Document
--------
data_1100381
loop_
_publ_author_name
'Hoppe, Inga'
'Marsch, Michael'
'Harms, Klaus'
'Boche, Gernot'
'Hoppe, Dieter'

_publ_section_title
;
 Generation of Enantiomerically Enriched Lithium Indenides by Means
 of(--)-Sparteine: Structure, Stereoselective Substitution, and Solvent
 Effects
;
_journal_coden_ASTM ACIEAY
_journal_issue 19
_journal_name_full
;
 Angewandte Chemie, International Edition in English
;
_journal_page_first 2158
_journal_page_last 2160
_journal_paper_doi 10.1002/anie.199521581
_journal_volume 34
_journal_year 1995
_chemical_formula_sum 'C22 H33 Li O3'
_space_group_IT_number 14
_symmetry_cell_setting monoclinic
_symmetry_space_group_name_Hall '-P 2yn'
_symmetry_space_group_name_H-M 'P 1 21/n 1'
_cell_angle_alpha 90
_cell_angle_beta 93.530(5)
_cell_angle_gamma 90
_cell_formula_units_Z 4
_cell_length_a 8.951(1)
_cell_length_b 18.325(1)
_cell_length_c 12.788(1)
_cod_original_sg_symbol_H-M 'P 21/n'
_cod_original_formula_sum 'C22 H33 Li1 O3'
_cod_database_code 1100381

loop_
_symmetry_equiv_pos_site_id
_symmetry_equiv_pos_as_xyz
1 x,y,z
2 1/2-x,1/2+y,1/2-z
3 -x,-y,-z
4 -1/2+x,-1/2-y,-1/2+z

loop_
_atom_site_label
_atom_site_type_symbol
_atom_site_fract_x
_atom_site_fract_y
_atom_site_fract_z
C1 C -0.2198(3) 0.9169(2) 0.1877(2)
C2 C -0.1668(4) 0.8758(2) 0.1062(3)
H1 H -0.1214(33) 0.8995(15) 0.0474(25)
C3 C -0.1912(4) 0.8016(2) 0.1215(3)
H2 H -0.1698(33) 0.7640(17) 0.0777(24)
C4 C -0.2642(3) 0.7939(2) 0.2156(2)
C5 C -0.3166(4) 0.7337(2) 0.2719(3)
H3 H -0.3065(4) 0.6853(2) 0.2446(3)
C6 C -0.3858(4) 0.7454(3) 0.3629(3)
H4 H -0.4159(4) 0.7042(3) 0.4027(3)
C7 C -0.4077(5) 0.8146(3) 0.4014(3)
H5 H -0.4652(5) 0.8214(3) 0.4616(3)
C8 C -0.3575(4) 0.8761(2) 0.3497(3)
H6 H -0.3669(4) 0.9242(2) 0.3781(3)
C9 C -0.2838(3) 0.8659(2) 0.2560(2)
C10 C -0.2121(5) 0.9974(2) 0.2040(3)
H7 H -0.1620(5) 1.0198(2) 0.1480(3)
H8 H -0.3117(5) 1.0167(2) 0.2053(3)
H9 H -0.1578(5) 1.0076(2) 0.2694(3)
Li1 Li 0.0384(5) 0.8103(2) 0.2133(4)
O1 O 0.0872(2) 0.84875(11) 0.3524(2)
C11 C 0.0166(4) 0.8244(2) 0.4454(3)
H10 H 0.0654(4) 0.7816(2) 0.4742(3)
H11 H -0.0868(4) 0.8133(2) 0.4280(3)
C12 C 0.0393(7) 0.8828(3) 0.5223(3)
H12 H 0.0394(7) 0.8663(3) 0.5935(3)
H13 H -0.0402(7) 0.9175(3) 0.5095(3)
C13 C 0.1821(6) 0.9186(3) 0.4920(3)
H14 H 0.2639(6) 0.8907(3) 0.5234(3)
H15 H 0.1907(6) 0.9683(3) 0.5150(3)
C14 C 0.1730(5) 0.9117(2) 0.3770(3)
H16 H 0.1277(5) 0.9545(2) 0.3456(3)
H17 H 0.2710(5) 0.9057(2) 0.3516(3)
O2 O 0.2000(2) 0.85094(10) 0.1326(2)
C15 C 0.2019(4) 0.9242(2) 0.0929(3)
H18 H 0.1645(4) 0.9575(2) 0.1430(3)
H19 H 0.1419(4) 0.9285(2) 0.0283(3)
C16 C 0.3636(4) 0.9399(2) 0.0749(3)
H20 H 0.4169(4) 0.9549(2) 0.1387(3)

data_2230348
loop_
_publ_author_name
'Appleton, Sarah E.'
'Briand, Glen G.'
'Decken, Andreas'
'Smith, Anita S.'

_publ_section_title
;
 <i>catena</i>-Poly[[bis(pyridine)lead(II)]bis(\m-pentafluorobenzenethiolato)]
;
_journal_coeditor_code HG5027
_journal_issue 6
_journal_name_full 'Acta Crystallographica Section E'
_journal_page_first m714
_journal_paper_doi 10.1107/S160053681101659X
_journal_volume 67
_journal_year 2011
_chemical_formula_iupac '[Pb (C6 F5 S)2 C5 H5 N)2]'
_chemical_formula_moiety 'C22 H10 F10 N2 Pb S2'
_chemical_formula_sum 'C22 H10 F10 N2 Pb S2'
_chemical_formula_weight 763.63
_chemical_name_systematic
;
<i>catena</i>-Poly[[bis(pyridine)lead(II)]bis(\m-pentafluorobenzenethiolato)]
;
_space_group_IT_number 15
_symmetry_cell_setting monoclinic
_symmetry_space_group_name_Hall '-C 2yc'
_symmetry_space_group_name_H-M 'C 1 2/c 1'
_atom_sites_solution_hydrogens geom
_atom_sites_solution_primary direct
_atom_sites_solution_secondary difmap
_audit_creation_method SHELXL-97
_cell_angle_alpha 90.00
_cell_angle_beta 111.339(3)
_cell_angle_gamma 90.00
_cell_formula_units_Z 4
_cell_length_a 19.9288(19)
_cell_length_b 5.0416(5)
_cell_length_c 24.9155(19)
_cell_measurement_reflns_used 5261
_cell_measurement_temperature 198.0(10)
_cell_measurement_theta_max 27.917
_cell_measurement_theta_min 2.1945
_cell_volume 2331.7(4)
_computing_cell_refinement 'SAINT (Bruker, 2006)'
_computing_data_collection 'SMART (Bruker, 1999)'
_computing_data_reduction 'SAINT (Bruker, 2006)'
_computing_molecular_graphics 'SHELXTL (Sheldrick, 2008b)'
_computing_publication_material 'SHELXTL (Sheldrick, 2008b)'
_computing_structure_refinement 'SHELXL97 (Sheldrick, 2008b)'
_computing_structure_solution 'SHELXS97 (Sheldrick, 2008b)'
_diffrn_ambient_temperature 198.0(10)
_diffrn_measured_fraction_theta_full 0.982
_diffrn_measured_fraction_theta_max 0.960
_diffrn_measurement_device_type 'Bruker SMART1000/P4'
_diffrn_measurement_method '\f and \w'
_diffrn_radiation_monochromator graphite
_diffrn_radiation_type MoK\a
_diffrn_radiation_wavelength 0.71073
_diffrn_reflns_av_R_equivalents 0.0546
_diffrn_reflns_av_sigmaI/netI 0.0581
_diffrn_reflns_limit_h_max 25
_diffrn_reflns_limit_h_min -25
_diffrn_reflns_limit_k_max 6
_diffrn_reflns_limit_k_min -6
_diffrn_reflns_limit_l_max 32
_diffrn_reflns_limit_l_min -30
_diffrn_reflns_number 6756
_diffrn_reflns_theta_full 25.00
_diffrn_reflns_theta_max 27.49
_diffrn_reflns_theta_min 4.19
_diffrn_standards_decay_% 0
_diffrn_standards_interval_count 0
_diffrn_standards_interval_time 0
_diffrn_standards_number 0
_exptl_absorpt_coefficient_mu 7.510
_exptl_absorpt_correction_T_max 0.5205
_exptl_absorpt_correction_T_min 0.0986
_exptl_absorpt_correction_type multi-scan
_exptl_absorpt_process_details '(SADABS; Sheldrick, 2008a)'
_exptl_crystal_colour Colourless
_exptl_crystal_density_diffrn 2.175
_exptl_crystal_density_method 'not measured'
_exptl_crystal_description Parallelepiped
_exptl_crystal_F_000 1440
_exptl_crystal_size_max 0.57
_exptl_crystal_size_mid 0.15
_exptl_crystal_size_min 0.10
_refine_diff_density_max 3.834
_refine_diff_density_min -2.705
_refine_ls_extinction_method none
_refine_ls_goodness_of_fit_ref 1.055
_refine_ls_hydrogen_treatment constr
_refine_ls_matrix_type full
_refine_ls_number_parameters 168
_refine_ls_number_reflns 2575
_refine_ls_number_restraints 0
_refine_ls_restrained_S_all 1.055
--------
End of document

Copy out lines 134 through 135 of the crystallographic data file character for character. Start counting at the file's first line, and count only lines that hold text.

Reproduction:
_cell_measurement_reflns_used 5261
_cell_measurement_temperature 198.0(10)